Boris Johnson was accused of “shocking disrespect” by families bereaved by Covid after he claimed it was unfair to have expected him to stop parties held by “hard-working” aides in Downing Street during lockdown.
In a second lengthy and sometimes difficult day of testimony to the UK’s Covid inquiry, the former prime minister also prompted anger by calling media coverage and TV adaptations of the No 10 parties “absurd” and “a travesty of the truth”.
Mr Johnson was also challenged about his attitude to older people and his suggestions that they were “going to die anyway”. He insisted he was trying to generate debate and make officials feel they could speak freely.
Asked about the parties, which led to 126 fixed-penalty notices being issued to No 10 for breaches of Covid rules, Mr Johnson – who will be followed at the inquiry by Rishi Sunak on Monday – said that while he was sorry for this, his staff had been unfairly maligned.
“The version of events that has entered the popular consciousness about what is supposed to have happened in Downing Street is a million miles from the reality of what actually happened,” he told Hugo Keith, the lead counsel to the inquiry. “I speak on behalf of hundreds and hundreds of hard-working civil servants who thought that they were following the rules. Some of the media coverage, the dramatic representations, that we’re now having of this are absolutely absurd.”
He added: “I think that the characterisation, the representation that has been of what civil servants and advisers were doing in No 10 has been a travesty of the truth. They thought they were working very, very hard, which they were.”
In later questioning from Brenda Campbell, representing bereaved families from Northern Ireland, he rejected the idea that he could have done more at the time to prevent illegal events taking place in No 10 during lockdown.
“I think that the trouble was, as I have said, that people were working extremely hard,” he said. Pressed on whether he could have done more, he answered: “Given what I knew at the time about what was going on, the answer to that is no.”
In his exchanges with Mr Keith, Mr Johnson argued that the breaches were largely inadvertent because staff did not properly understand rules and were working under intense pressure.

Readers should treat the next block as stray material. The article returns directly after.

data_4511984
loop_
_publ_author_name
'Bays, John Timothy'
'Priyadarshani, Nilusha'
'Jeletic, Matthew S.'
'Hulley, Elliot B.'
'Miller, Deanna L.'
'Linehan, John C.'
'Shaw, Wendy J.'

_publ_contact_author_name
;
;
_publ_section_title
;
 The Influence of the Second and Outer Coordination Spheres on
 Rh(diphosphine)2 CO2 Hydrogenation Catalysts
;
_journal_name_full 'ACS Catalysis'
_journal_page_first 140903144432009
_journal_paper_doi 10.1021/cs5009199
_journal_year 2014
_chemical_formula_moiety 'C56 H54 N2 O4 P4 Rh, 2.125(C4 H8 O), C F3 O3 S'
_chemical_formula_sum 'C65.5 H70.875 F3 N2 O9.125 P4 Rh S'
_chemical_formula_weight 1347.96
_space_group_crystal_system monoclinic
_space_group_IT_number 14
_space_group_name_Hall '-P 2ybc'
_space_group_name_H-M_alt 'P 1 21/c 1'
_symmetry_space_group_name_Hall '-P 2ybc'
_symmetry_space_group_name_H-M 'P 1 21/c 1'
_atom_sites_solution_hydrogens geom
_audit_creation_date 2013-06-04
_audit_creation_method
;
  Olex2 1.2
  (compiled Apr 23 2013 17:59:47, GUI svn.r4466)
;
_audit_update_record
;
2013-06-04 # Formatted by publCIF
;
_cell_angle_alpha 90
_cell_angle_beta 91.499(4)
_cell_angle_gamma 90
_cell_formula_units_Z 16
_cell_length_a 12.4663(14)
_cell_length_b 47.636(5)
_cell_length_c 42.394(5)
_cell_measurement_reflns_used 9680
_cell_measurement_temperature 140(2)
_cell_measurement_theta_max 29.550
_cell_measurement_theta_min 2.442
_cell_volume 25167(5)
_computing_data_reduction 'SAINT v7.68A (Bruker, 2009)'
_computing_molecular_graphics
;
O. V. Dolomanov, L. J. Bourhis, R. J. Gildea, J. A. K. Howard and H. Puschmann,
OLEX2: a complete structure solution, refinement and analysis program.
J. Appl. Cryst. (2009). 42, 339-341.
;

He said: “We were having to call meeting after meeting after meeting, at all hours of the day and night, in rapid succession and summon people rapidly to different meetings. In those conditions, it was very hard to follow the letter of the guidance, and I have tried to explain that many, many, times.”
This interpretation was angrily rejected by the Covid-19 Bereaved Families for Justice UK group, whose barrister was among those who questioned Johnson on Thursday.
Becky Kummer, a spokesperson for the group, said: “He admitted that he allowed a culture of rule-breaking to thrive, lied through his teeth about it and showed shocking disrespect to the bereaved in doing so. The same attitude has been on display in evidence we’ve seen throughout the inquiry.”
The hearing was shown a series of messages or entries from the diary of Sir Patrick Vallance, the UK government’s chief scientific adviser during Covid, in which Johnson made glib comments or appeared to demean or insult certain groups.
One extract from Mr Vallance’s diary in September 2020 described Mr Johnson responding to high Covid levels in Wales by telling a meeting: “It is the singing and the obesity? ... I never said that.”
Mr Johnson was challenged by Danny Friedman, the barrister for a group of disability organisations, about his various descriptions of older people, for example that they had enjoyed a “good innings” if killed by the virus.
While saying he regretted the offence caused by private comments being published, Mr Johnson went on to argue that much of what was attributed to him was false, and that even when he was “speaking bluntly and in an unpolished way about these issues”, it was to help other people in meetings think they could express ideas freely.
The one point at which Mr Johnson became obviously passionate came when Mr Keith said communications from the former prime minister about the parties made him seem as if “you didn’t care that much”.
Mr Johnson angrily rejected this, recounting being in intensive care in March 2020 with his own serious bout of the virus: “I knew from that experience what an appalling disease this is. I had absolutely no personal doubt about that, from March onwards. To say that I didn’t care about the suffering that was being inflicted on the country is simply not right.”
When the questioning was over, Mr Johnson ended by first suggesting to Heather Hallett, the inquiry chair, that she properly examine the structures of the health and care system, and also that someone should try to investigate the origin of Covid.
The first was being looked at in the later module, Ms Hallett replied, while the latter was not in the scope of her inquiry. She added that because he set up the inquiry as prime minister, he had also set the terms of reference. – Guardian